In the morning the humidity was fairly high and there was dew on the grass everywhere. But by noon the humidity had dropped and the temperature was rising. By 3 PM the humidity was about 40% and the temperature was 72 F. A great time for a small prairie burn. Just a light wind.

This emphasizes one of the demands of doing controlled burns: the ability to jump when the conditions are right.

And you obviously can't wait until tomorrow, because tomorrow (now today) it is raining!

Fully cured  Indian grass in the Barn Prairie. Ignore the green, which is an adjacent mowed lawn.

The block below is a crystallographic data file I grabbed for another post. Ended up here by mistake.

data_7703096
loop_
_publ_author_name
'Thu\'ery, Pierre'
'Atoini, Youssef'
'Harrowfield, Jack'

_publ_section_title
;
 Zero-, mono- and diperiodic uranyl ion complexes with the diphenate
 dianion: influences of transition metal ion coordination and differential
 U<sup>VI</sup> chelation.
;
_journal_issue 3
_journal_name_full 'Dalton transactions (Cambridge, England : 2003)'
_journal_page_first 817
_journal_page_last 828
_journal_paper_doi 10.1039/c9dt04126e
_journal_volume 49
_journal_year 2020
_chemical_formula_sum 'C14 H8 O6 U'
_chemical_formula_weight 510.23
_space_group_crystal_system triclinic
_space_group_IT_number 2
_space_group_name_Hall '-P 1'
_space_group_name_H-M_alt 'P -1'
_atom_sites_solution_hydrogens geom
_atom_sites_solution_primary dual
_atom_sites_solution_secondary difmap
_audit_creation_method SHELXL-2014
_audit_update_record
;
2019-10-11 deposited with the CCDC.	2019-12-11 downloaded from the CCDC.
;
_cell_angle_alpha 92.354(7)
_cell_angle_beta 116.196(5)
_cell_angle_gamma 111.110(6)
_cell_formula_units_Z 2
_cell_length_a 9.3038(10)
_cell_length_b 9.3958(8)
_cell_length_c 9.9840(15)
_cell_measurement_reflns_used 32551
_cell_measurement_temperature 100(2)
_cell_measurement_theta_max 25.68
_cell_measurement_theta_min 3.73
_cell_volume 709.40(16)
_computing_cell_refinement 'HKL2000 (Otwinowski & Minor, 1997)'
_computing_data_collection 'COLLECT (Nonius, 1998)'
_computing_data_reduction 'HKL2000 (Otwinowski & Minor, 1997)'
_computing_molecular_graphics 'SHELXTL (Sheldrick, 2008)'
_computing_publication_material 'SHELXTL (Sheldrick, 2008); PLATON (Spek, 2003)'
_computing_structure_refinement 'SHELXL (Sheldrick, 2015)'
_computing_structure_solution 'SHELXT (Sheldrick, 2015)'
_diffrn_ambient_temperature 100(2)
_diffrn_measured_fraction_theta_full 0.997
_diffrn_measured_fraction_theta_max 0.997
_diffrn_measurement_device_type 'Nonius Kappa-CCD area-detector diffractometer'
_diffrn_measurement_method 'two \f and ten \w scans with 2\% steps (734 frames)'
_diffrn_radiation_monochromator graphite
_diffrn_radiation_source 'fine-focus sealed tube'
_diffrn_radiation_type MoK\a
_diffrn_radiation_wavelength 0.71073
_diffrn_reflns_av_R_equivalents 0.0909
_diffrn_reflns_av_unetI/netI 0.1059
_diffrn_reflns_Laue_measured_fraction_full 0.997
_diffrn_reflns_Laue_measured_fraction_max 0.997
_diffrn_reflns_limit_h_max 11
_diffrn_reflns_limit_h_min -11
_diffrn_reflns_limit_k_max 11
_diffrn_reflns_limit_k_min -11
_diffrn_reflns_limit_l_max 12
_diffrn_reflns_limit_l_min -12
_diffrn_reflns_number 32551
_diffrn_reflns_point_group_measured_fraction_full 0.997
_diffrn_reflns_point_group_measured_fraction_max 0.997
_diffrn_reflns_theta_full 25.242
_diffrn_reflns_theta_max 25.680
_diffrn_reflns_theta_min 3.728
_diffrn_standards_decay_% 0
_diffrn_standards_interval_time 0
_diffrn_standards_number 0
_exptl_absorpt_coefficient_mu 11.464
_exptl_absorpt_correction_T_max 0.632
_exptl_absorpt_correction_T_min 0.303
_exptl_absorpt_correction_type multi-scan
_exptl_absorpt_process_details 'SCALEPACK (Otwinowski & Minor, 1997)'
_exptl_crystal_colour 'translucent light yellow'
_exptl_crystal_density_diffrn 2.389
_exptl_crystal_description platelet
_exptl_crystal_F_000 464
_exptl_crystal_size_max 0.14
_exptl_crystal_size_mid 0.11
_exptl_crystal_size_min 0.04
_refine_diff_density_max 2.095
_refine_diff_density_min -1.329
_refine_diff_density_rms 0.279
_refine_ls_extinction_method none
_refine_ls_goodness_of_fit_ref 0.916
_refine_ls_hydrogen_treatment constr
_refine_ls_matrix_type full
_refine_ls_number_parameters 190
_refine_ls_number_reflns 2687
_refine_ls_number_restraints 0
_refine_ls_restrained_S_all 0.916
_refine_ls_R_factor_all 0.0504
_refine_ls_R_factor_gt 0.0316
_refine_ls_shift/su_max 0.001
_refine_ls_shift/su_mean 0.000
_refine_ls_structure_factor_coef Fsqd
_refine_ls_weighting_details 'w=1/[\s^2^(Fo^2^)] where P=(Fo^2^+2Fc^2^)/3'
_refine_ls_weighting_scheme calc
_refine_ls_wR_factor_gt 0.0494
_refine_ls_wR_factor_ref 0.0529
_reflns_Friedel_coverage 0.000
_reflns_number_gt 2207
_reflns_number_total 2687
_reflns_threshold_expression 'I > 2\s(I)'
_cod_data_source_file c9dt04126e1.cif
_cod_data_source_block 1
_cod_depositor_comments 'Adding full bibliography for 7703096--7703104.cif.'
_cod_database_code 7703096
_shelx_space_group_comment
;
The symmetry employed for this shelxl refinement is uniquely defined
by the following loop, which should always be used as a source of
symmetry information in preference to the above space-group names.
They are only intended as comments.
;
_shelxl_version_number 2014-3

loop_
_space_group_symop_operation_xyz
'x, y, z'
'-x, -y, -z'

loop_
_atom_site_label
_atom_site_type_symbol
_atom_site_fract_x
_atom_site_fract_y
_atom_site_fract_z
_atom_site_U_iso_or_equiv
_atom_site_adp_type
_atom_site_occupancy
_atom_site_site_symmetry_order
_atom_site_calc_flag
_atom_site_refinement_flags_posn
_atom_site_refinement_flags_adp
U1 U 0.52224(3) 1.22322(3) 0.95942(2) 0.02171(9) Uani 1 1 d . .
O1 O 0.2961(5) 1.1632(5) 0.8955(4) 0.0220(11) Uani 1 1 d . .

Fully cured prairie grass, ready to burn.
By 3 PM the RH was 40% and the temperature was 70 F. Light wind out of the NE.

Friday, October 21, 2016

Hill's oaks and fall color at Pleasant Valley Conservancy

This has not been one of our better years for fall color. The last half of September was cold and rainy, and it has only been in middle of October that we really had any color, and it went fast.

I had a post in 2010 which gives some detail about Hill's oaks at PVC. Here are two pictures showing fall color. According to some sources, Hill's oak is sometimes planted in urban areas because of its nice fall color.

Both of these photos were taken around the edge of Toby's Prairie, which is the area with the most Hill's oaks.

This species is found primarily in sandy areas. Those specimens around Toby's are mostly still fairly small, but there is an area with larger Hill's in Unit 19B, as shown on the distribution photo below.

Monday, October 10, 2016

Mullein control: to dig or spray?